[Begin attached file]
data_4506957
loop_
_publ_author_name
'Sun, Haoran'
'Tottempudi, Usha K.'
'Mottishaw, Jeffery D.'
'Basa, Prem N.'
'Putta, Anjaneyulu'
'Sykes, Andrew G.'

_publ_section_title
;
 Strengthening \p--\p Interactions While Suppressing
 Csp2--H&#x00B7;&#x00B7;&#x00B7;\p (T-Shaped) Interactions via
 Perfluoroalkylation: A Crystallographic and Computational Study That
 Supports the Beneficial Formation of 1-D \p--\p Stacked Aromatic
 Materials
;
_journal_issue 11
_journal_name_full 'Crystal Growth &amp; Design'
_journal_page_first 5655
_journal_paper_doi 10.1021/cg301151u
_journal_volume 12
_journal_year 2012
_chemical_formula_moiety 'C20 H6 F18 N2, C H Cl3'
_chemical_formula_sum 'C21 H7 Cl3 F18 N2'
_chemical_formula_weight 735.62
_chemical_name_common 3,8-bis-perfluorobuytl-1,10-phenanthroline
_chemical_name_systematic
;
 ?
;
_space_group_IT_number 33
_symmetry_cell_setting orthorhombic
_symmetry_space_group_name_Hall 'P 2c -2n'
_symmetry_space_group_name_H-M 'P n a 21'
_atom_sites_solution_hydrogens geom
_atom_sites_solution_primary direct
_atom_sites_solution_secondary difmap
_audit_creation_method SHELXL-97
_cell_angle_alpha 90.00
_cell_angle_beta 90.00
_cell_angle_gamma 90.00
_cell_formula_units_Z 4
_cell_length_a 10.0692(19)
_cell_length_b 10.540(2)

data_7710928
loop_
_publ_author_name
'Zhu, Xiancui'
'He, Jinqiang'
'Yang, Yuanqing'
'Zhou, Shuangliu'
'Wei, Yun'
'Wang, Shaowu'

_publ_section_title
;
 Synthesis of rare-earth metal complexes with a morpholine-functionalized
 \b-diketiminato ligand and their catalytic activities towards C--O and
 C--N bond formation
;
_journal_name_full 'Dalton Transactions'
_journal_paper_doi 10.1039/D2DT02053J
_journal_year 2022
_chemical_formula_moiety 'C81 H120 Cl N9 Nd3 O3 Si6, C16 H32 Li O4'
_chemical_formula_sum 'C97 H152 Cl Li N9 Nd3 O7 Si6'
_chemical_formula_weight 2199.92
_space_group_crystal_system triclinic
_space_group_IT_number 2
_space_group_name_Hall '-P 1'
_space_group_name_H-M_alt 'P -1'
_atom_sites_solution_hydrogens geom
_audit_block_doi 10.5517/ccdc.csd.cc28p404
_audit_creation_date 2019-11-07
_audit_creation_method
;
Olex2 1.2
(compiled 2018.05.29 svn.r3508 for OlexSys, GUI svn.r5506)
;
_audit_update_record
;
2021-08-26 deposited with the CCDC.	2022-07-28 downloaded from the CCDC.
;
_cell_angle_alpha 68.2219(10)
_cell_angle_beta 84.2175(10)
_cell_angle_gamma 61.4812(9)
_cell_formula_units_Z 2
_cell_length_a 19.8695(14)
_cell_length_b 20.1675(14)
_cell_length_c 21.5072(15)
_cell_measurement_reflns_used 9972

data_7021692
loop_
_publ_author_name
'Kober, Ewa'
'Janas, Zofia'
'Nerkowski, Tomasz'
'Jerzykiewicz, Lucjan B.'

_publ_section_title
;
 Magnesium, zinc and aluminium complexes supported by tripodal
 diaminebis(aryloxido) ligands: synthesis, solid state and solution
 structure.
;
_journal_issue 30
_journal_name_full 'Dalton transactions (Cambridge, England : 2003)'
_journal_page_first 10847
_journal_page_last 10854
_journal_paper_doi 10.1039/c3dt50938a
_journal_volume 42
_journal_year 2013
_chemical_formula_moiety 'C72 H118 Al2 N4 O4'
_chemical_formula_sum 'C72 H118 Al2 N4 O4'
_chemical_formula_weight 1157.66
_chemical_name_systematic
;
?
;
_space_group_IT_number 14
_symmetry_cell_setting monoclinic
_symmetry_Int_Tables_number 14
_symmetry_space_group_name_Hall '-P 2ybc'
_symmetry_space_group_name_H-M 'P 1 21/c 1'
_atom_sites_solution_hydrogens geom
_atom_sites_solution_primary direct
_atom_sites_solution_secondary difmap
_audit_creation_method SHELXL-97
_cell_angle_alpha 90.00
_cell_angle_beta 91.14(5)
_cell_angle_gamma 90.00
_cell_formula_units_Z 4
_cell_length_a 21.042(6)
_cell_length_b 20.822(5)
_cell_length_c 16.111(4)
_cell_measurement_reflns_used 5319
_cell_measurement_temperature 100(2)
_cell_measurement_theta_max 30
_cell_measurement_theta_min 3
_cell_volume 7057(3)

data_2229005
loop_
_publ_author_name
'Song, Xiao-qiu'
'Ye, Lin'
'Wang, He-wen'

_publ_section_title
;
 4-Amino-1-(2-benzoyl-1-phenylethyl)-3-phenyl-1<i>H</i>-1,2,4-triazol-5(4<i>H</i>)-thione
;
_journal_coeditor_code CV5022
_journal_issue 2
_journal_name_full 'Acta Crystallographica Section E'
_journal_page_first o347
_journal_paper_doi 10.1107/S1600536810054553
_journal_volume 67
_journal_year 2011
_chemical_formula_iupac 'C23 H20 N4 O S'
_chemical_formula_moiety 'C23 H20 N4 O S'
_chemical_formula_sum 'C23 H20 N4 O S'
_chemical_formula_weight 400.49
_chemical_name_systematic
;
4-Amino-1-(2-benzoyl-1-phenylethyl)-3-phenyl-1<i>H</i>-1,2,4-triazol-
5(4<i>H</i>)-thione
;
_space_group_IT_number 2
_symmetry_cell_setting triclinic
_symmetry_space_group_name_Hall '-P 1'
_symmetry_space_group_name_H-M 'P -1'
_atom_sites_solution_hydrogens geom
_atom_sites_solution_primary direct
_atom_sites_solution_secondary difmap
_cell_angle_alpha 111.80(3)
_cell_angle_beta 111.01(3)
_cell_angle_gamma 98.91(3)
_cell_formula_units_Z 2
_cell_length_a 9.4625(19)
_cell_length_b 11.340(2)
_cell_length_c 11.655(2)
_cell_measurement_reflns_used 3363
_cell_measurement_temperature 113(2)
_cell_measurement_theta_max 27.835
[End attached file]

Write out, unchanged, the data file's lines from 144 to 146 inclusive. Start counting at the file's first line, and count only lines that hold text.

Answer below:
'Wang, He-wen'

_publ_section_title
;